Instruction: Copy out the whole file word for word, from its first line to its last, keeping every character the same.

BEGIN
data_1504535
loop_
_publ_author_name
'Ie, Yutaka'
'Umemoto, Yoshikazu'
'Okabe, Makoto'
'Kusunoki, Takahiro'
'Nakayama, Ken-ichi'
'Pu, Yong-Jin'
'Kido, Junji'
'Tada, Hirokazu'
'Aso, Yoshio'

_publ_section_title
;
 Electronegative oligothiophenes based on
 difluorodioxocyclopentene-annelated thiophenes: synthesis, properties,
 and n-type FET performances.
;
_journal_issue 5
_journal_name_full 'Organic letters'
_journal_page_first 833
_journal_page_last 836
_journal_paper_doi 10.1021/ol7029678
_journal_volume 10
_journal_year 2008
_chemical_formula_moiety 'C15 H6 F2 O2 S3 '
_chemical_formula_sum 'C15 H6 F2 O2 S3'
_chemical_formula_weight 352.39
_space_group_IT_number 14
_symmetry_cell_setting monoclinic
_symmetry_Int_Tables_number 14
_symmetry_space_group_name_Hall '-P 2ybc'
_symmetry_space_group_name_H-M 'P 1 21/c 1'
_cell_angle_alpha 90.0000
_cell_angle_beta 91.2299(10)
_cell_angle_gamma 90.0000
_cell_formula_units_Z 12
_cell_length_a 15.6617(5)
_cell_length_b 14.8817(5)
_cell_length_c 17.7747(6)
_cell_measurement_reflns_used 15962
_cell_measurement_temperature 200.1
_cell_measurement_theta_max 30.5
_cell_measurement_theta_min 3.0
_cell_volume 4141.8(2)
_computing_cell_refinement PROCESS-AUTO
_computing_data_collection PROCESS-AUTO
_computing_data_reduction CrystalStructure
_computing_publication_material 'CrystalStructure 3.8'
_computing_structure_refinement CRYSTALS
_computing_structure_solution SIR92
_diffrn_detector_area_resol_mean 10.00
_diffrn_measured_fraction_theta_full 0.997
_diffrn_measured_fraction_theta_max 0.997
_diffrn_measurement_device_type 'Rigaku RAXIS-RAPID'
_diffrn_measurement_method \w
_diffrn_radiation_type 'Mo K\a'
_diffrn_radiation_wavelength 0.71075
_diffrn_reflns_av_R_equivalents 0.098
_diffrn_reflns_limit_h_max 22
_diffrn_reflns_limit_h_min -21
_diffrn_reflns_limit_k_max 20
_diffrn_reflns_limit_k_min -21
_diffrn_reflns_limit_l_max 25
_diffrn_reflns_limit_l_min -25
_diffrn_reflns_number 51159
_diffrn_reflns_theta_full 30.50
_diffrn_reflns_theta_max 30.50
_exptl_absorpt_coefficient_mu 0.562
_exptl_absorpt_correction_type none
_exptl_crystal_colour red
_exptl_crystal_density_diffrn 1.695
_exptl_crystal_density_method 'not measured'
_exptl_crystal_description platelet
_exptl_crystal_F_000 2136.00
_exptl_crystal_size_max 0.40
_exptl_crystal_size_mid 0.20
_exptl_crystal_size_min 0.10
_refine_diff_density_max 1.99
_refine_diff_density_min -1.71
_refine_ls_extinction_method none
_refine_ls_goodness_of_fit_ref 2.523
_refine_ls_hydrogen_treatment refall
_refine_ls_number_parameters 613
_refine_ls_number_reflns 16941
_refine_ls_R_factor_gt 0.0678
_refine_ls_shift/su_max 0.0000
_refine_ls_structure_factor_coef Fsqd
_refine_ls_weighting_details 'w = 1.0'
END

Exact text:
data_1504535
loop_
_publ_author_name
'Ie, Yutaka'
'Umemoto, Yoshikazu'
'Okabe, Makoto'
'Kusunoki, Takahiro'
'Nakayama, Ken-ichi'
'Pu, Yong-Jin'
'Kido, Junji'
'Tada, Hirokazu'
'Aso, Yoshio'

_publ_section_title
;
 Electronegative oligothiophenes based on
 difluorodioxocyclopentene-annelated thiophenes: synthesis, properties,
 and n-type FET performances.
;
_journal_issue 5
_journal_name_full 'Organic letters'
_journal_page_first 833
_journal_page_last 836
_journal_paper_doi 10.1021/ol7029678
_journal_volume 10
_journal_year 2008
_chemical_formula_moiety 'C15 H6 F2 O2 S3 '
_chemical_formula_sum 'C15 H6 F2 O2 S3'
_chemical_formula_weight 352.39
_space_group_IT_number 14
_symmetry_cell_setting monoclinic
_symmetry_Int_Tables_number 14
_symmetry_space_group_name_Hall '-P 2ybc'
_symmetry_space_group_name_H-M 'P 1 21/c 1'
_cell_angle_alpha 90.0000
_cell_angle_beta 91.2299(10)
_cell_angle_gamma 90.0000
_cell_formula_units_Z 12
_cell_length_a 15.6617(5)
_cell_length_b 14.8817(5)
_cell_length_c 17.7747(6)
_cell_measurement_reflns_used 15962
_cell_measurement_temperature 200.1
_cell_measurement_theta_max 30.5
_cell_measurement_theta_min 3.0
_cell_volume 4141.8(2)
_computing_cell_refinement PROCESS-AUTO
_computing_data_collection PROCESS-AUTO
_computing_data_reduction CrystalStructure
_computing_publication_material 'CrystalStructure 3.8'
_computing_structure_refinement CRYSTALS
_computing_structure_solution SIR92
_diffrn_detector_area_resol_mean 10.00
_diffrn_measured_fraction_theta_full 0.997
_diffrn_measured_fraction_theta_max 0.997
_diffrn_measurement_device_type 'Rigaku RAXIS-RAPID'
_diffrn_measurement_method \w
_diffrn_radiation_type 'Mo K\a'
_diffrn_radiation_wavelength 0.71075
_diffrn_reflns_av_R_equivalents 0.098
_diffrn_reflns_limit_h_max 22
_diffrn_reflns_limit_h_min -21
_diffrn_reflns_limit_k_max 20
_diffrn_reflns_limit_k_min -21
_diffrn_reflns_limit_l_max 25
_diffrn_reflns_limit_l_min -25
_diffrn_reflns_number 51159
_diffrn_reflns_theta_full 30.50
_diffrn_reflns_theta_max 30.50
_exptl_absorpt_coefficient_mu 0.562
_exptl_absorpt_correction_type none
_exptl_crystal_colour red
_exptl_crystal_density_diffrn 1.695
_exptl_crystal_density_method 'not measured'
_exptl_crystal_description platelet
_exptl_crystal_F_000 2136.00
_exptl_crystal_size_max 0.40
_exptl_crystal_size_mid 0.20
_exptl_crystal_size_min 0.10
_refine_diff_density_max 1.99
_refine_diff_density_min -1.71
_refine_ls_extinction_method none
_refine_ls_goodness_of_fit_ref 2.523
_refine_ls_hydrogen_treatment refall
_refine_ls_number_parameters 613
_refine_ls_number_reflns 16941
_refine_ls_R_factor_gt 0.0678
_refine_ls_shift/su_max 0.0000
_refine_ls_structure_factor_coef Fsqd
_refine_ls_weighting_details 'w = 1.0'